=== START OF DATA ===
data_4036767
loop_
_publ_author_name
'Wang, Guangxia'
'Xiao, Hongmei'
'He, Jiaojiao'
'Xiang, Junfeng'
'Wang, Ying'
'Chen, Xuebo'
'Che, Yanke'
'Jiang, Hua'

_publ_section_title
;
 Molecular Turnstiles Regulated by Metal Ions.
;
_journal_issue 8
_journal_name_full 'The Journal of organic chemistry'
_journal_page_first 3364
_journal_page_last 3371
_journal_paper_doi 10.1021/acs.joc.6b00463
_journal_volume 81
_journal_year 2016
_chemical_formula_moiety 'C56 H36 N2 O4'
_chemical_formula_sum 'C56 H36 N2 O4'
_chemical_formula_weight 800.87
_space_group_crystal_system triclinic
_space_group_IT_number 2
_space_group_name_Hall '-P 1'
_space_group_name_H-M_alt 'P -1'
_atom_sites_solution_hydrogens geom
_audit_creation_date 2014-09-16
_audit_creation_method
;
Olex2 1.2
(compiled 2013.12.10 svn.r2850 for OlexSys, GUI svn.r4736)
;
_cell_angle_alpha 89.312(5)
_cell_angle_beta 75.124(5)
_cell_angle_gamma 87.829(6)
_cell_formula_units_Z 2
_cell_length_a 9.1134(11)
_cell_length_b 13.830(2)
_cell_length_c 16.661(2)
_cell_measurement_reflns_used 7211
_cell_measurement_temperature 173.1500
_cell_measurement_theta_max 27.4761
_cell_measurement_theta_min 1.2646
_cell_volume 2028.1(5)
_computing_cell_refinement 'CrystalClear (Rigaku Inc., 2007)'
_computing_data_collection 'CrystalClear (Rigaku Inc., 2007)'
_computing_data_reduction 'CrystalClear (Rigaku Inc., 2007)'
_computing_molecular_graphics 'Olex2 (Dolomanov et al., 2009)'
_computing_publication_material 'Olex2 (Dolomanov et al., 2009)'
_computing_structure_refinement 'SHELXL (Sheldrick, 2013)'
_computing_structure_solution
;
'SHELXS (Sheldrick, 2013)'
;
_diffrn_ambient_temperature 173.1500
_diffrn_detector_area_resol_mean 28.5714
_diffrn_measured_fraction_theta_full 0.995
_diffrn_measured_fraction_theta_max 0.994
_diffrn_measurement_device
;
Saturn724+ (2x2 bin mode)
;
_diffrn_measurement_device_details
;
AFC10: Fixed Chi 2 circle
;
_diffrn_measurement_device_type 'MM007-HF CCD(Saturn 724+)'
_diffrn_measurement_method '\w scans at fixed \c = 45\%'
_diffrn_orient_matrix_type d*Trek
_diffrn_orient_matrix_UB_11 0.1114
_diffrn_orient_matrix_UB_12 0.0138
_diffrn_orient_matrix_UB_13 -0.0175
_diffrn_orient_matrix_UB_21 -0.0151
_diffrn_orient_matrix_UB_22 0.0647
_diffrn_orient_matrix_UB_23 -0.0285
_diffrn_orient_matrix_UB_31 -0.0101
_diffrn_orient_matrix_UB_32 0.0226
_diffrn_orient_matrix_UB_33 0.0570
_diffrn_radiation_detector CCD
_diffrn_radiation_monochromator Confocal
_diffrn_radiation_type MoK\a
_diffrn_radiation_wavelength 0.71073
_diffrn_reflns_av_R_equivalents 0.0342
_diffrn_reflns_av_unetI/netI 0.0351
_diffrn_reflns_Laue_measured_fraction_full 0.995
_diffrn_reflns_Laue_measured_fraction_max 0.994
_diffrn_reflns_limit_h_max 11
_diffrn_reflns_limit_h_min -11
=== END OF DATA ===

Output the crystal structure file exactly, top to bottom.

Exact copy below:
data_4036767
loop_
_publ_author_name
'Wang, Guangxia'
'Xiao, Hongmei'
'He, Jiaojiao'
'Xiang, Junfeng'
'Wang, Ying'
'Chen, Xuebo'
'Che, Yanke'
'Jiang, Hua'

_publ_section_title
;
 Molecular Turnstiles Regulated by Metal Ions.
;
_journal_issue 8
_journal_name_full 'The Journal of organic chemistry'
_journal_page_first 3364
_journal_page_last 3371
_journal_paper_doi 10.1021/acs.joc.6b00463
_journal_volume 81
_journal_year 2016
_chemical_formula_moiety 'C56 H36 N2 O4'
_chemical_formula_sum 'C56 H36 N2 O4'
_chemical_formula_weight 800.87
_space_group_crystal_system triclinic
_space_group_IT_number 2
_space_group_name_Hall '-P 1'
_space_group_name_H-M_alt 'P -1'
_atom_sites_solution_hydrogens geom
_audit_creation_date 2014-09-16
_audit_creation_method
;
Olex2 1.2
(compiled 2013.12.10 svn.r2850 for OlexSys, GUI svn.r4736)
;
_cell_angle_alpha 89.312(5)
_cell_angle_beta 75.124(5)
_cell_angle_gamma 87.829(6)
_cell_formula_units_Z 2
_cell_length_a 9.1134(11)
_cell_length_b 13.830(2)
_cell_length_c 16.661(2)
_cell_measurement_reflns_used 7211
_cell_measurement_temperature 173.1500
_cell_measurement_theta_max 27.4761
_cell_measurement_theta_min 1.2646
_cell_volume 2028.1(5)
_computing_cell_refinement 'CrystalClear (Rigaku Inc., 2007)'
_computing_data_collection 'CrystalClear (Rigaku Inc., 2007)'
_computing_data_reduction 'CrystalClear (Rigaku Inc., 2007)'
_computing_molecular_graphics 'Olex2 (Dolomanov et al., 2009)'
_computing_publication_material 'Olex2 (Dolomanov et al., 2009)'
_computing_structure_refinement 'SHELXL (Sheldrick, 2013)'
_computing_structure_solution
;
'SHELXS (Sheldrick, 2013)'
;
_diffrn_ambient_temperature 173.1500
_diffrn_detector_area_resol_mean 28.5714
_diffrn_measured_fraction_theta_full 0.995
_diffrn_measured_fraction_theta_max 0.994
_diffrn_measurement_device
;
Saturn724+ (2x2 bin mode)
;
_diffrn_measurement_device_details
;
AFC10: Fixed Chi 2 circle
;
_diffrn_measurement_device_type 'MM007-HF CCD(Saturn 724+)'
_diffrn_measurement_method '\w scans at fixed \c = 45\%'
_diffrn_orient_matrix_type d*Trek
_diffrn_orient_matrix_UB_11 0.1114
_diffrn_orient_matrix_UB_12 0.0138
_diffrn_orient_matrix_UB_13 -0.0175
_diffrn_orient_matrix_UB_21 -0.0151
_diffrn_orient_matrix_UB_22 0.0647
_diffrn_orient_matrix_UB_23 -0.0285
_diffrn_orient_matrix_UB_31 -0.0101
_diffrn_orient_matrix_UB_32 0.0226
_diffrn_orient_matrix_UB_33 0.0570
_diffrn_radiation_detector CCD
_diffrn_radiation_monochromator Confocal
_diffrn_radiation_type MoK\a
_diffrn_radiation_wavelength 0.71073
_diffrn_reflns_av_R_equivalents 0.0342
_diffrn_reflns_av_unetI/netI 0.0351
_diffrn_reflns_Laue_measured_fraction_full 0.995
_diffrn_reflns_Laue_measured_fraction_max 0.994
_diffrn_reflns_limit_h_max 11
_diffrn_reflns_limit_h_min -11